Lately I've noticed the trackpad on my MacBook Pro has been getting stuck from time to time and generally isn't as clicky as it used to be. It feels to me like there's something stuck behind the trackpad there that's stopping it from moving freely, but I have no idea how to get behind there and clean it, let alone how anything could have gotten in there in the first place. The trackpad will press all the way down on the bottom left and right corners, but towards the bottom centre it does not press down nearly as easily.

Has anyone had any luck cleaning behind the MacBook trackpad? If so how did you do it?

  • Whatever it was that was jamming up the trackpad seems to have come loose, it's working fine now. But if anyone does have a method for cleaning behind the trackpad I'm sure someone will find it of use.
    – FrogBot
    Commented Jan 23, 2012 at 7:05

4 Answers 4


The tolerances in the unibody macs are very, very tight and the area is located behind the battery, so Apple does not recommend users without training on servicing the delicate back sides of the battery clean it other than spraying air lightly from the outside. I've found setting it up vertically and open helps with gravity bringing the grit towards the most open side of the trackpad. (The part closest to you that swings free and presses on the physical spring.)

It's not hard to find the tools or the steps - iFixit.com has both, but I prefer to take it in to the genius bar for cleaning as long as it's a convenient trip. If you're careful, you should be able to get inside the mac and see how much debris is inside and whether it's worth a trip to the shop or to learn how to clean it better yourself. Getting the back off is all you need following the memory replacement instructions to have a peek.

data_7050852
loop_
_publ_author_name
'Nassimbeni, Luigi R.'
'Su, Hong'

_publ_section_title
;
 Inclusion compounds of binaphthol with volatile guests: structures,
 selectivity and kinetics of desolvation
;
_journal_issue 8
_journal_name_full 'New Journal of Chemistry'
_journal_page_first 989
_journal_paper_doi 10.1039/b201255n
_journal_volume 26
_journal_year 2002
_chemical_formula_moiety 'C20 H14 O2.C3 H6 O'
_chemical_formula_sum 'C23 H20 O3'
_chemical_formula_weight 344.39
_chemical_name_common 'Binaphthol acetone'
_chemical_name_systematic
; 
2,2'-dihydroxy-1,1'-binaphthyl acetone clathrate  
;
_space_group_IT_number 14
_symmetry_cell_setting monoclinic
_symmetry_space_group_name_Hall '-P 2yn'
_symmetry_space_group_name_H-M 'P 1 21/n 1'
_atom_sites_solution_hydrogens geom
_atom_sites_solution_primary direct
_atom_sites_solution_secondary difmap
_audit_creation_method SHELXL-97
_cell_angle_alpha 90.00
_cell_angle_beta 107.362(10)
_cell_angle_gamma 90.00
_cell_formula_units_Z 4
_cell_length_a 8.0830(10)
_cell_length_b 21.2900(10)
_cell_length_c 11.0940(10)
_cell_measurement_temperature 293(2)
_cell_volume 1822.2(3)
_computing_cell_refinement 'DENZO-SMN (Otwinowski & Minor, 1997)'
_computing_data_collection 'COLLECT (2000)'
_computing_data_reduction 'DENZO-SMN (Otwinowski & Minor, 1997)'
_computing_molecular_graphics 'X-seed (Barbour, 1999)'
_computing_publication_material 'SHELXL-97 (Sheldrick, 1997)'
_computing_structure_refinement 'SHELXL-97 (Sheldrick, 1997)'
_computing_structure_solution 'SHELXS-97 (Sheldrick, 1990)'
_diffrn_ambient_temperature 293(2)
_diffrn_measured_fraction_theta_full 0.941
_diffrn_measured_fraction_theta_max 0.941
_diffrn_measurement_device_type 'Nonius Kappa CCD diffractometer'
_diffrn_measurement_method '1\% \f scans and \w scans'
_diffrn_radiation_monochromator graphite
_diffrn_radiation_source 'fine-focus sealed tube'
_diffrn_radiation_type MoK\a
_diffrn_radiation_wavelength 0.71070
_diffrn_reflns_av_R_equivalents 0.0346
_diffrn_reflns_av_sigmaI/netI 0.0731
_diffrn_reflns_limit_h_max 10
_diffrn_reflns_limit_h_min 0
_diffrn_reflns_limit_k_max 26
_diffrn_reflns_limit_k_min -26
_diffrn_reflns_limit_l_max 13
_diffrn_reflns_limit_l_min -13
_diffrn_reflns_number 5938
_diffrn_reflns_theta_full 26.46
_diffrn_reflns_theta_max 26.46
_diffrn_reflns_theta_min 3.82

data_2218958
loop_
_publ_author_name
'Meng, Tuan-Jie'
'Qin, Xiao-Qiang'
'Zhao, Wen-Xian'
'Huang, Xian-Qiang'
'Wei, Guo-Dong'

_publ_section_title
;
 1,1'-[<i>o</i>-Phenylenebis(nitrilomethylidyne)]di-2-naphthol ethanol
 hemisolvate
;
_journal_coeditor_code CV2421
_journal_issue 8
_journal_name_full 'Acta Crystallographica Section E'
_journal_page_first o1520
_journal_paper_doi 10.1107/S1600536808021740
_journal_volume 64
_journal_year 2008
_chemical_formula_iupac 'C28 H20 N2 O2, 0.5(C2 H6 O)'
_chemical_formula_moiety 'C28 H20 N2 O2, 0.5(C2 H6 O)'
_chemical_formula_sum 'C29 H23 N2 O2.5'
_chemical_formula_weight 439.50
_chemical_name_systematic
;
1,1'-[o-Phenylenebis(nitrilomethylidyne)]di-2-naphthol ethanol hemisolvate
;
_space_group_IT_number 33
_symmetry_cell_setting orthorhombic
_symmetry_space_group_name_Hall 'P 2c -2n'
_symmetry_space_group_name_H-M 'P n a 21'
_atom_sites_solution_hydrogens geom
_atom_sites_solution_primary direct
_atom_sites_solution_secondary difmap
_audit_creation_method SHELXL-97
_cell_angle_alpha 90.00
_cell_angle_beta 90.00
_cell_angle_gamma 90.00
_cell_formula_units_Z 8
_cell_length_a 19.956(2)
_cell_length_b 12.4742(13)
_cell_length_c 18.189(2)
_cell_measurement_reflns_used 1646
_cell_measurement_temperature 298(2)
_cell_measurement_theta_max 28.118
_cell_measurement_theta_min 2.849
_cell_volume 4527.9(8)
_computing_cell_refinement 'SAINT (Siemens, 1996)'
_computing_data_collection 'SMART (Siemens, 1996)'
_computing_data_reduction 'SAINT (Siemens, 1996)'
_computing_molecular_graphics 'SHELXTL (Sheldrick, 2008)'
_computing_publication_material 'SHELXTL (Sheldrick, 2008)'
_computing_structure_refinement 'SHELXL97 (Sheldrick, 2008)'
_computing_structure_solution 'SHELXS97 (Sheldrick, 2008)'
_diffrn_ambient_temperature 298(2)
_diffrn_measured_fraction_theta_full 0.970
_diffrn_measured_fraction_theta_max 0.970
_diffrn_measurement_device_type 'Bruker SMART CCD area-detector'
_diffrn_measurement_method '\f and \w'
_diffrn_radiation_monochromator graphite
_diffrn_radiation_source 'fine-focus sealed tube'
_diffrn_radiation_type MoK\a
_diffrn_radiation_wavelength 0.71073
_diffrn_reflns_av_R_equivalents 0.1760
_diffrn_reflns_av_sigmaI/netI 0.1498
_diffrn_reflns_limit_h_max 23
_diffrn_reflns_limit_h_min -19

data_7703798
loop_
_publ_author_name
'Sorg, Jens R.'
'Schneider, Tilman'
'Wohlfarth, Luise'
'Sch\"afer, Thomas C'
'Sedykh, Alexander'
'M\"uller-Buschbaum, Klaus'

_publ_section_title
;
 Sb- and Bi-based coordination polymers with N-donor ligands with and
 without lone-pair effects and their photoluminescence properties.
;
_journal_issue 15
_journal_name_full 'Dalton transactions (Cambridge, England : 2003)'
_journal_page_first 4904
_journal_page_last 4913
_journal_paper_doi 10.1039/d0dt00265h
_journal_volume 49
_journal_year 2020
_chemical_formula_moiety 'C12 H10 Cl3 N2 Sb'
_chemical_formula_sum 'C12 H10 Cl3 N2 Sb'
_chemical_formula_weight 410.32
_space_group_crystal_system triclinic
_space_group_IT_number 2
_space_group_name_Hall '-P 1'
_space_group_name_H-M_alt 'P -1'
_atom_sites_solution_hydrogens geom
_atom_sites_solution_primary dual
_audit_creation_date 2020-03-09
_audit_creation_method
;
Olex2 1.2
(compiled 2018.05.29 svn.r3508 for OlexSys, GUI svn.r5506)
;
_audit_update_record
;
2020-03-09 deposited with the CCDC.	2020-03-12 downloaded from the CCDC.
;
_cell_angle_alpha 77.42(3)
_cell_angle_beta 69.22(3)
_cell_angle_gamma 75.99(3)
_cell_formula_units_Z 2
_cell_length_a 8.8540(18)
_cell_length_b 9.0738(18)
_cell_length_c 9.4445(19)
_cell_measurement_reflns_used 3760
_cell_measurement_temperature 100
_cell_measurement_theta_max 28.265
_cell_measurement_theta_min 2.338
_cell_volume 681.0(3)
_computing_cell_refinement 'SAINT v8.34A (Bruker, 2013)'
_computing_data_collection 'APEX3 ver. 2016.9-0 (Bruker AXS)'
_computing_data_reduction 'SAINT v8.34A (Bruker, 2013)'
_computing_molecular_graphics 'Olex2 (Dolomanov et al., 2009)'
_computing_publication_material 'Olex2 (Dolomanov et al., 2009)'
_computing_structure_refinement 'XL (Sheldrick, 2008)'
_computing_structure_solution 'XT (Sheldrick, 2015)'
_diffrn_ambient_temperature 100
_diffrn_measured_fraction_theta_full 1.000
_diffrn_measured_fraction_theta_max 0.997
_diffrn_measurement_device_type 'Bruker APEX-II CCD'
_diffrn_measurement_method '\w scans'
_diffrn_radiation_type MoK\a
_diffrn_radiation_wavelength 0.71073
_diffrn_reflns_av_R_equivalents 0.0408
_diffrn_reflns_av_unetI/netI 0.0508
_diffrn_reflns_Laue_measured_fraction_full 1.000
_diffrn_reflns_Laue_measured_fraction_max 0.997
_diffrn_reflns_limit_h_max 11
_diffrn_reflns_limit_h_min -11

• Out of curiosity; how much does the genius bar charge for that? I assume it doesn't matter if it is under warranty?
    – user142485
    Commented Aug 21, 2012 at 18:58
  • In the US, I believe the labor charge for any repair is $39 if you are out of warran or apple care coverage. Best to call them for a quote if you travel a long way. If they only remove the back and adjust the set screw, I'm not sure if that counts as a paid repair or a free service. All mine have been coverd since the new glass trackpads have been out.
    – bmike
    Commented Aug 21, 2012 at 22:58

Some other basic ideas:

  • Power off the Mac, wipe the area down furiously with cotton balls and isopropyl alcohol. This can't hurt unless you get so much alcohol in the trackpad and onto the battery that it doesn't evaporate before you power things on again. Capillary action can "wick" liquid extremely well, so be frugal if you are not familiar with cleaning computers with alcohol.

  • Use compressed air to blast around the borders of the trackpad to dislodge any hand salsa (etc) that's stuck there. This is best done before cleaning with alcohol or after it has dried.


Compressed air is probably the best cleaning tool for assembled electronic equipment, and can be found in aerosol-style cans from most electronic component suppliers.

if you can disassemble the equipment and remove any plastic, then you can use switch cleaner or iso-propyl alcohol, but I wouldn't recommend either for fully assembled electronic equipment - they have a tendency to melt plastic spacers and the like.


I discovered a solution for this problem (or a similar problem). Mine is a late 2013 retina macbook pro. I take the last page of a stack of post-its and use that to snake underneath the trackpad from the top. It is the placticy coated page on the bottom of the stack. even generics. It reminds me of very thin teflon. Anyhow, as someone mentioned earlier, the gaps around the trackpad are not even. One side is wider than the other. That just means some gaps will be harder to get into. Insert the paper into the gap and gently run it back and forth. Start with short travel, just enough to work it back and forth. Expand the stroke a bit as it becomes easier. You will have to keep changing the paper because it get consumed reeming the gap. Work around the corners too. Keep the paper underneath the pad as you work it around. I did not spill anything on my track pad but it sure made a difference in the clicking. Before it was erratic. I tried quite a few other methods and this is the only one that has worked once and for all. The paper pulls out some dirt so I suspect this may be a routine maintenance issue over time.

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